Other ways of teaching

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Revision as of 23:08, 21 March 2012 by Technopat (talk | contribs) (twks)

While the most common way of teaching students will be in a school classroom, this has advantages and disadvantages. Consequently, teachers should be aware that there are other ways of teaching.


See main article One-to-one

Probably the next most common way of teaching. If carried out correctly this can be very profitable for the teacher involved.

Telephone teaching

Speaking over the telephone is thought to be very difficult for foreign language students, mainly because many of the cues of non-verbal communication are no longer present.

In such teaching the teacher may make extensive use of role playing by pretending to be a potential client, an angry customer, a supplier or whatever. Recordings may be made of the conversation for step-by-step review.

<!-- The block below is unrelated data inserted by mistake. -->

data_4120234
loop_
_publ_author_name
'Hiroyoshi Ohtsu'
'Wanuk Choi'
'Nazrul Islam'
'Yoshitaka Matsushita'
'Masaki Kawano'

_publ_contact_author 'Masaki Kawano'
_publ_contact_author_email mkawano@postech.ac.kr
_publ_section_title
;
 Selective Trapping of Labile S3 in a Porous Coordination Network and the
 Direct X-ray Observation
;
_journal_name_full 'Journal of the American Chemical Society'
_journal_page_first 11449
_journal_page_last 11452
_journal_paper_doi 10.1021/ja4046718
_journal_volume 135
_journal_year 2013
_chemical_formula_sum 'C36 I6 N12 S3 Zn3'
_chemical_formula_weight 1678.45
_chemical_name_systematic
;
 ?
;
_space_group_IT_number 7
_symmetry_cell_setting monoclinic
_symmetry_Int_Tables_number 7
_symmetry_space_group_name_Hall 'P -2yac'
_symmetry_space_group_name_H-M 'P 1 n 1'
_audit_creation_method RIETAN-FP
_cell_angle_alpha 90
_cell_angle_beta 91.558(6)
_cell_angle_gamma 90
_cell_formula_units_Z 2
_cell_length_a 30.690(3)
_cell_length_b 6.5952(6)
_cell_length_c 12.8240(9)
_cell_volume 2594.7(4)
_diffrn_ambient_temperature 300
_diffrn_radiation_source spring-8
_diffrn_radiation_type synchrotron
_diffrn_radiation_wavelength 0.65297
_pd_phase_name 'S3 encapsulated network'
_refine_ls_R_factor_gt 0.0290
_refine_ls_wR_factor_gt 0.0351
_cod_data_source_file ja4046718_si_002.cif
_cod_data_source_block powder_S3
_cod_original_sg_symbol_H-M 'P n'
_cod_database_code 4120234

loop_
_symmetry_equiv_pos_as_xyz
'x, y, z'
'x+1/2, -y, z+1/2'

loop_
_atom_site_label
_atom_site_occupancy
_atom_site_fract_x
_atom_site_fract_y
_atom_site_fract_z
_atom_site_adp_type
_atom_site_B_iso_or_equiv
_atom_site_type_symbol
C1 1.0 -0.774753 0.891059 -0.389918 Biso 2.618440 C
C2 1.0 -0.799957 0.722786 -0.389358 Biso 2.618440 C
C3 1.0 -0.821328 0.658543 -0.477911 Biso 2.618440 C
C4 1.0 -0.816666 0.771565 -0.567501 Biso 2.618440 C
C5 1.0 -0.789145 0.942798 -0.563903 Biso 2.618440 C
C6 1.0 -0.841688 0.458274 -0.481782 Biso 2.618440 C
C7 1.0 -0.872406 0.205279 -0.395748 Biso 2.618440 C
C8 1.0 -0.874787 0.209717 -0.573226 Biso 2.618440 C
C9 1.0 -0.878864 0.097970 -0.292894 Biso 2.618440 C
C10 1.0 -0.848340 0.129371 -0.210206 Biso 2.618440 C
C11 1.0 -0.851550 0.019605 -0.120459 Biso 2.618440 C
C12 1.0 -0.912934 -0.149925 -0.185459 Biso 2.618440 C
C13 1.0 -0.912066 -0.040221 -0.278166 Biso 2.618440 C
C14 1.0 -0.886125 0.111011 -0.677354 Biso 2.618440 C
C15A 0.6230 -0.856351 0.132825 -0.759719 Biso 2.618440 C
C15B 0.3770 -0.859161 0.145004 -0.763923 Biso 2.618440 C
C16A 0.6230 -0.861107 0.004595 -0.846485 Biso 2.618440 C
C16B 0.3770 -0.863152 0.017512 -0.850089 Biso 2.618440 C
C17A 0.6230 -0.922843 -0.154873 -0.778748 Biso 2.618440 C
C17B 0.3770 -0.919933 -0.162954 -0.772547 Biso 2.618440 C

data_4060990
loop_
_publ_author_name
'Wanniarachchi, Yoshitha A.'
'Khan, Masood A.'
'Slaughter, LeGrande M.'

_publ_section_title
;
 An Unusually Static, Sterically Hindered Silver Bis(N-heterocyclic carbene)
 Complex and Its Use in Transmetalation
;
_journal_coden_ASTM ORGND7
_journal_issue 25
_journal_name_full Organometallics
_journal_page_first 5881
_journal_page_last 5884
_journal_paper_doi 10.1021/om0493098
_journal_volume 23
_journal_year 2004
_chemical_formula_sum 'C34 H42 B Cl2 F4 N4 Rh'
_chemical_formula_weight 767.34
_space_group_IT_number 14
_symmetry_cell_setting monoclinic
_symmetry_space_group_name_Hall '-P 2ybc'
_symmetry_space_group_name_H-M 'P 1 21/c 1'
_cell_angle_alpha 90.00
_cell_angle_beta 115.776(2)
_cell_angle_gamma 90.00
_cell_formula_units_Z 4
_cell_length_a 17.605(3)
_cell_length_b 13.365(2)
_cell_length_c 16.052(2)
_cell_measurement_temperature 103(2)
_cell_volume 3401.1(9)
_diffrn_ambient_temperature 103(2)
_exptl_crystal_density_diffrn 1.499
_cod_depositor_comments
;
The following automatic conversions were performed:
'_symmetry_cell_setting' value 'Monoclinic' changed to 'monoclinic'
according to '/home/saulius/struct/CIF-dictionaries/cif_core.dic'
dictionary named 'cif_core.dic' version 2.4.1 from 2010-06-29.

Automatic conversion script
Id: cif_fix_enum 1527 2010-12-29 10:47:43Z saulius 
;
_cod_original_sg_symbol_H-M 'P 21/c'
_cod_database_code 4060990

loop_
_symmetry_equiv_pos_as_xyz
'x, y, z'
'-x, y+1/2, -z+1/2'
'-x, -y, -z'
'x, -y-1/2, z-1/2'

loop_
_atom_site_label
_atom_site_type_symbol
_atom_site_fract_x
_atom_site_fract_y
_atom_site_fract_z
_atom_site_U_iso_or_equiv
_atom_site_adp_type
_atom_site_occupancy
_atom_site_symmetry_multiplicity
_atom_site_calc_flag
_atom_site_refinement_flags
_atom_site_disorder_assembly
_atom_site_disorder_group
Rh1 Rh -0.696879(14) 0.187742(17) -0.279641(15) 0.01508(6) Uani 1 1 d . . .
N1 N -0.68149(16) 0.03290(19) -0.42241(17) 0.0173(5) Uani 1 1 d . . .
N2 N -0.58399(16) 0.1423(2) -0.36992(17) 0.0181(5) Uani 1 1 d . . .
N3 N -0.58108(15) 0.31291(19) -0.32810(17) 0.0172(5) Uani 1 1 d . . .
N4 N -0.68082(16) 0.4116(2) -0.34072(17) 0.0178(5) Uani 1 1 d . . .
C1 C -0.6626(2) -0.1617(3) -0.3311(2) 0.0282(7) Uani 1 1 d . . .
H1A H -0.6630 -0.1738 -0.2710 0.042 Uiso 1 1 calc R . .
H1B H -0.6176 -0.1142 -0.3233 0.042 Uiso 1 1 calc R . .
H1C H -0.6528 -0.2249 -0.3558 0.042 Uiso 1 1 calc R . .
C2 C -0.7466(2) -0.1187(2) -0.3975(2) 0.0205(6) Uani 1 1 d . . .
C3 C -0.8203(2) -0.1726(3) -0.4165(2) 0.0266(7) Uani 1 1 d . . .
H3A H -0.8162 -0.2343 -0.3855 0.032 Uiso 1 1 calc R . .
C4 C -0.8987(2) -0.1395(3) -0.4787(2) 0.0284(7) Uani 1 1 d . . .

Creating your own group classes

Undoubtedly the most profitable way of teaching is by creating your own group classes and charging each additional student.

Teaching over the internet

With the advent of the internet teachers are no longer bound to any physical location and may theoretically teach students in any part of the world.

Internet VOIP

Probably the most popular VOIP (Voice over Internet Protocol) application is Skype. Very similar to telephone teaching but with the advantage that there are no call costs to people with ADSL. Video may also be used, which in theory should reduce some of the problems associated with the loss of non-verbal clues. Video may be more of an advantage to the more photogenic teachers.

The teacher may simultaneously open up a text chat window with the student.

Both student and teacher need a very reliable internet connection and to be confident when using the technology, otherwise the experience may turn out to be quite frustrating.


Teachers and students may interchange texts and corrections via emails or attachments. If a program such as Microsoft Word is used, quite sophisticated correction systems may be devised, however both student and teacher will need to be confident in their use.

See also

  • Computer assisted language learning
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